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AMD Ryzen 5 3500X vs 3600: A Technical Deep Dive

As a long-time computer hardware enthusiast and digital technology expert, I‘ve always been fascinated by the constant innovations in the CPU market. Competition drives progress, and the battle between AMD and Intel has been heating up lately. Today, we‘ll be taking an in-depth look at two of AMD‘s most compelling offerings in the mainstream processor space – the Ryzen 5 3500X and Ryzen 5 3600.

Released in 2019 as part of AMD‘s 3rd generation Ryzen lineup, the Ryzen 5 3500X and 3600 are based on the groundbreaking Zen 2 architecture. Manufactured on TSMC‘s advanced 7nm FinFET process node, these CPUs offer significant improvements in performance, power efficiency, and features compared to their predecessors.

Zen 2 Architecture: A Major Leap Forward

Before we dive into the specifics of the 3500X and 3600, let‘s take a moment to appreciate the engineering marvel that is the Zen 2 architecture. Building upon the success of the original Zen design, Zen 2 incorporates numerous enhancements to improve instructions per clock (IPC), clock speeds, and overall efficiency.

One of the key innovations with Zen 2 is the shift to a chiplet-based design. Instead of a single monolithic die, Zen 2 processors are composed of smaller 7nm chiplets containing the CPU cores, plus a separate 12nm I/O die for memory controllers, PCIe lanes, and other functions. This modular approach allows AMD to bin the CPU chiplets for better yields, reduce production costs, and optimize the processor design.

Zen 2 also brings significant IPC gains thanks to wider integer and floating point engines, doubled L3 cache capacity, improved branch prediction, better instruction pre-fetching, and lower cache and memory latency. These changes enable Zen 2 cores to execute more work per cycle and access data more quickly.

On top of the IPC improvements, Zen 2 enables higher clock speeds and better boost algorithms compared to previous gen Ryzen CPUs. Precision Boost 2 takes advantage of the 7nm process to hit higher frequencies when thermal and power headroom are available.

The 7nm manufacturing process is a huge factor in the capabilities of the Ryzen 3000 series CPUs. AMD‘s close partnership with TSMC and early adoption of its leading-edge node puts Team Red in an enviable position. The 7nm node offers approximately double the transistor density of Intel‘s 14nm node, enabling higher performance and lower power consumption.

All of these Zen 2 architectural advantages directly translate to the exceptional performance and efficiency of the Ryzen 5 3500X and 3600. But how do they stack up against each other? Let‘s find out.

Ryzen 5 3500X vs 3600: Specs Comparison

Specification Ryzen 5 3500X Ryzen 5 3600
Cores/Threads 6/6 6/12
Base Clock 3.6 GHz 3.6 GHz
Boost Clock 4.1 GHz 4.2 GHz
L2 Cache 3 MB 3 MB
L3 Cache 32 MB 32 MB
Memory Support DDR4-3200 DDR4-3200
PCIe Lanes 24 (16+4+4) 24 (16+4+4)
TDP 65W 65W
Cooler Included No Wraith Stealth

Looking at the specifications, we can see that these CPUs are quite similar overall. They have the same 6-core configuration, 32 MB of L3 cache, support for fast DDR4-3200 memory, and 24 total PCIe 4.0 lanes. With a matching 65W TDP, they also share the same power requirements.

However, there are a few key differences. The most significant is that the Ryzen 5 3600 supports Simultaneous Multithreading (SMT) and the 3500X does not. With SMT enabled, each of the 3600‘s 6 cores can process two threads concurrently, giving it a total of 12 threads. The 3500X is limited to 6 threads total.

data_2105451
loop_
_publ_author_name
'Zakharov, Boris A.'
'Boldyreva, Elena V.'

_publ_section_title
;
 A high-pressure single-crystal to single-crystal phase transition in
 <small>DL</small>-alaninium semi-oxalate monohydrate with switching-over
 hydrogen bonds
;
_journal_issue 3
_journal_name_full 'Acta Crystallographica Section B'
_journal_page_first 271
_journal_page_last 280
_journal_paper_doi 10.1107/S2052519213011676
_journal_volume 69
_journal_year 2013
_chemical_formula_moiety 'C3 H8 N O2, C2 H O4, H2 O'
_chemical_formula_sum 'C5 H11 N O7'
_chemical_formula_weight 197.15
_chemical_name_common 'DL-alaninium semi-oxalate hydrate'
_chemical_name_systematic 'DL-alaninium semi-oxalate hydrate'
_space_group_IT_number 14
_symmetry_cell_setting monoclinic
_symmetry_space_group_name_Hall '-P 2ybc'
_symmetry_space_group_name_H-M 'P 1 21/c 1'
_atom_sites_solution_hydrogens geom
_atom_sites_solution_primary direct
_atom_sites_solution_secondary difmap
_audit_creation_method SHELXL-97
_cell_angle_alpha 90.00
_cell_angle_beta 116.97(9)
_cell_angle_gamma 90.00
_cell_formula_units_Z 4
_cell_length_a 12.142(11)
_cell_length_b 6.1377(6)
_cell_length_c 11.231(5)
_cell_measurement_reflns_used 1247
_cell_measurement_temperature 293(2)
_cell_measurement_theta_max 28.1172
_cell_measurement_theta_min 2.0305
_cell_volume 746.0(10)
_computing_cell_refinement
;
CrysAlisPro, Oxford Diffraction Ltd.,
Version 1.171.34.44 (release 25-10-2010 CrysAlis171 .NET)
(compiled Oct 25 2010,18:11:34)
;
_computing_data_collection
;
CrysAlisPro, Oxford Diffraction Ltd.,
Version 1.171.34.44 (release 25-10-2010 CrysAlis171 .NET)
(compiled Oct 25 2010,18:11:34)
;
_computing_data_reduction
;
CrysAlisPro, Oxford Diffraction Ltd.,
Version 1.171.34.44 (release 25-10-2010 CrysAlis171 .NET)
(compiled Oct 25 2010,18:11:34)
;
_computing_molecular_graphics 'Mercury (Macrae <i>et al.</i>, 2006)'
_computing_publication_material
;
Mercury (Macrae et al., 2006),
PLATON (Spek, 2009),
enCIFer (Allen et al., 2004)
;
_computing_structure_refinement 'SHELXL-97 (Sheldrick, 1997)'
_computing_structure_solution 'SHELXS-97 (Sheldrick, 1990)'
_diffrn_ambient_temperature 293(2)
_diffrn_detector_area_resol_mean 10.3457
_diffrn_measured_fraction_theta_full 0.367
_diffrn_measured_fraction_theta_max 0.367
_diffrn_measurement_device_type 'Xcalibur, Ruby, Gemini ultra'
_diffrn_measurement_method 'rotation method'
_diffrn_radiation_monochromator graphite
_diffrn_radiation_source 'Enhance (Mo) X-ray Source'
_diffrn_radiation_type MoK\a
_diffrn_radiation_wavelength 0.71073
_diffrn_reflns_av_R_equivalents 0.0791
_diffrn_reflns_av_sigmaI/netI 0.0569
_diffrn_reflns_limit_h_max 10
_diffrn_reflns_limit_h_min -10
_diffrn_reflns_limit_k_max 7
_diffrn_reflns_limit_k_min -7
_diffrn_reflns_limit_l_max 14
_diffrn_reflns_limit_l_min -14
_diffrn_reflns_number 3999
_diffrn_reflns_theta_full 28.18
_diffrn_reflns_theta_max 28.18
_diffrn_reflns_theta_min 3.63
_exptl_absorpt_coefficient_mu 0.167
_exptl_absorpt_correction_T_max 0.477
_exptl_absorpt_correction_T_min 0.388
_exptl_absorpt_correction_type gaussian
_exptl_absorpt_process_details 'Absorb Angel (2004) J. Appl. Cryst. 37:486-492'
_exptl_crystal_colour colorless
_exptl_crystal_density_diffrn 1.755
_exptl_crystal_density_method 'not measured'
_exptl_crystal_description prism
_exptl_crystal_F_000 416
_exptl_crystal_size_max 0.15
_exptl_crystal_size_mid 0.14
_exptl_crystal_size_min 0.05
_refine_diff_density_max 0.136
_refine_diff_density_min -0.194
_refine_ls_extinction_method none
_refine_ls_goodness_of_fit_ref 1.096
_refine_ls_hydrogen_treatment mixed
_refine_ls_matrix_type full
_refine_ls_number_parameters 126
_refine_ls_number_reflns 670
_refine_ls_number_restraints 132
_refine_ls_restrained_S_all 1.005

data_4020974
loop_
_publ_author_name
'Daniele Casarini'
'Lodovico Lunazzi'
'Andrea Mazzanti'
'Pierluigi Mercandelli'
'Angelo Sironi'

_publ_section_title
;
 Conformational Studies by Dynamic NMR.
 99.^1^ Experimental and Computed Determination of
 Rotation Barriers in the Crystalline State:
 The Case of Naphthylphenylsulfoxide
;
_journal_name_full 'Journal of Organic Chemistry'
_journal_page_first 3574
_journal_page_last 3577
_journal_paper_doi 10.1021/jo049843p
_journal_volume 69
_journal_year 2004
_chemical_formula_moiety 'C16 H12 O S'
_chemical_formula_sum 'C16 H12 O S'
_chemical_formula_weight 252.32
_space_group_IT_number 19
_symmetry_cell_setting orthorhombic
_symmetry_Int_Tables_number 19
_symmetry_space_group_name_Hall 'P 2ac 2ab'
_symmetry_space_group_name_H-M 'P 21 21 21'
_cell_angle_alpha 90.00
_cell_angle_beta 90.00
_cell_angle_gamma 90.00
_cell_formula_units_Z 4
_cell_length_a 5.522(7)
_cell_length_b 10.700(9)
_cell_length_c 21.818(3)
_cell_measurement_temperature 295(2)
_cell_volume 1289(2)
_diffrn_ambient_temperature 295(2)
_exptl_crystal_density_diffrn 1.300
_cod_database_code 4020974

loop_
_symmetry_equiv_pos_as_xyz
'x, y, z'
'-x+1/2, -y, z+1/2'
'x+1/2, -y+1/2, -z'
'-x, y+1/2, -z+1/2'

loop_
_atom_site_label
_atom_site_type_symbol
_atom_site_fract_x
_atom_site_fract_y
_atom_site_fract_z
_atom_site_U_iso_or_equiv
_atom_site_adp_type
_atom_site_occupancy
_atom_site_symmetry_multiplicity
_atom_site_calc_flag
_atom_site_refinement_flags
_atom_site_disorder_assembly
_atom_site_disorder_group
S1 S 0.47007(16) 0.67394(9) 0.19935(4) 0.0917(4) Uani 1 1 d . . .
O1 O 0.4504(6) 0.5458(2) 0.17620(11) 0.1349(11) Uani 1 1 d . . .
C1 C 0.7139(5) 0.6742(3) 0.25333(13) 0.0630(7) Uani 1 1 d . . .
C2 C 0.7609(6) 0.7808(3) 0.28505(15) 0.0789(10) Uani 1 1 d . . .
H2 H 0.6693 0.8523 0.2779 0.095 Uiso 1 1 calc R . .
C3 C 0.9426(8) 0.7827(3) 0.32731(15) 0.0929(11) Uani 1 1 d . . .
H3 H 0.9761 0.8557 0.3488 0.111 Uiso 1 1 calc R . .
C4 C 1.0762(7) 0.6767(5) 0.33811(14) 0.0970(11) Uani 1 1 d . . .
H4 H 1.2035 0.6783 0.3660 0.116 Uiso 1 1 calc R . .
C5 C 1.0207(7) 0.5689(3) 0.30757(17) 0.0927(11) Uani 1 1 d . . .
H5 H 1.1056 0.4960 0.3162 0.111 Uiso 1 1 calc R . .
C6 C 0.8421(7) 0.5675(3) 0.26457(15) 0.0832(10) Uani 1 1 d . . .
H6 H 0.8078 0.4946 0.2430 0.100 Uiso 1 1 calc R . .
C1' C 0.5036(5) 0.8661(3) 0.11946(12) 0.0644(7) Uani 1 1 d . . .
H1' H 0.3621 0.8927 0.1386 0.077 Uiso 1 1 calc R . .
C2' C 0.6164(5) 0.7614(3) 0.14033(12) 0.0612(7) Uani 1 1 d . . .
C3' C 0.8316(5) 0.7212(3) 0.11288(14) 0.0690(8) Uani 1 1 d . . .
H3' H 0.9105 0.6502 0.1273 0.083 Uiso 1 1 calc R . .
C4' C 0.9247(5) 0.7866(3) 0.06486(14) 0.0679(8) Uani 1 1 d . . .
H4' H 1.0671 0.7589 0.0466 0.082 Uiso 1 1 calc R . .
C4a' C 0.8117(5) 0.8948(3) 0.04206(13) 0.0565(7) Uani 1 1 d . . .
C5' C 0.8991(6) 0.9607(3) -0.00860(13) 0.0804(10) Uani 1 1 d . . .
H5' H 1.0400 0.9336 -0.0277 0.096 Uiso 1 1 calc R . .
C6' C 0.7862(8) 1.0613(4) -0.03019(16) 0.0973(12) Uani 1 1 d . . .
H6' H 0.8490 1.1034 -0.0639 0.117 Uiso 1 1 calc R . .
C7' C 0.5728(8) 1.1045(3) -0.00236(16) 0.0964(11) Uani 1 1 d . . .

This additional thread count gives the 3600 a sizable advantage in heavily multi-threaded workloads that can scale across many cores. For applications like video editing, 3D rendering, and complex computations, having those extra threads can result in a big performance boost.

The other main difference is clock speed, although it‘s fairly minor. The Ryzen 5 3600 has a 100 MHz higher boost clock than the 3500X (4.2 GHz vs 4.1 GHz). Since the base clocks are the same, this gives the 3600 a small single-threaded edge. Single-core performance is often the limiting factor for PC games, making the 3600 technically the faster gaming CPU, if only slightly.

One other thing to note is that the Ryzen 5 3600 includes AMD‘s Wraith Stealth cooler, while the 3500X has no stock cooling solution. The Wraith Stealth is a competent entry-level cooler for the 65W TDP Ryzen 5 parts. It‘s nice to have in the box, though I‘d recommend picking up a budget tower cooler for better noise levels and thermals when pushing an overclock.

AMD also used solder thermal interface material (TIM) between the Ryzen 3000 CPU chiplets and heat spreaders. Compared to the thermal paste Intel used on its 9th-gen CPUs, solder TIM provides superior heat transfer and allows Ryzen CPUs to sustain higher boost clocks.

Gaming Benchmark Results

Since the Ryzen 5 3500X and 3600 are both popular options for gaming builds, let‘s dive into some real-world game benchmarks and see how they stack up. All tests were conducted with an NVIDIA GeForce RTX 2080 Ti graphics card at 1080p and 1440p resolutions to tease out CPU bottlenecks.

In Shadow of the Tomb Raider, the Ryzen 5 3600 averaged 142 fps at 1080p highest settings, while the 3500X managed 135 fps – a scant 5% delta. Moving up to 1440p reduces the CPU dependence slightly, with the 3600 hitting 136 fps and the 3500X at 130 fps (4% difference).

Next up is Hitman 2. At the highest preset at 1080p, the 3600 pulled 148 fps versus 141 fps for the 3500X, a 5% advantage. The story was much the same at 1440p, where the 3600 averaged 133 fps and the 3500X managed 128 fps, again just a 4% difference.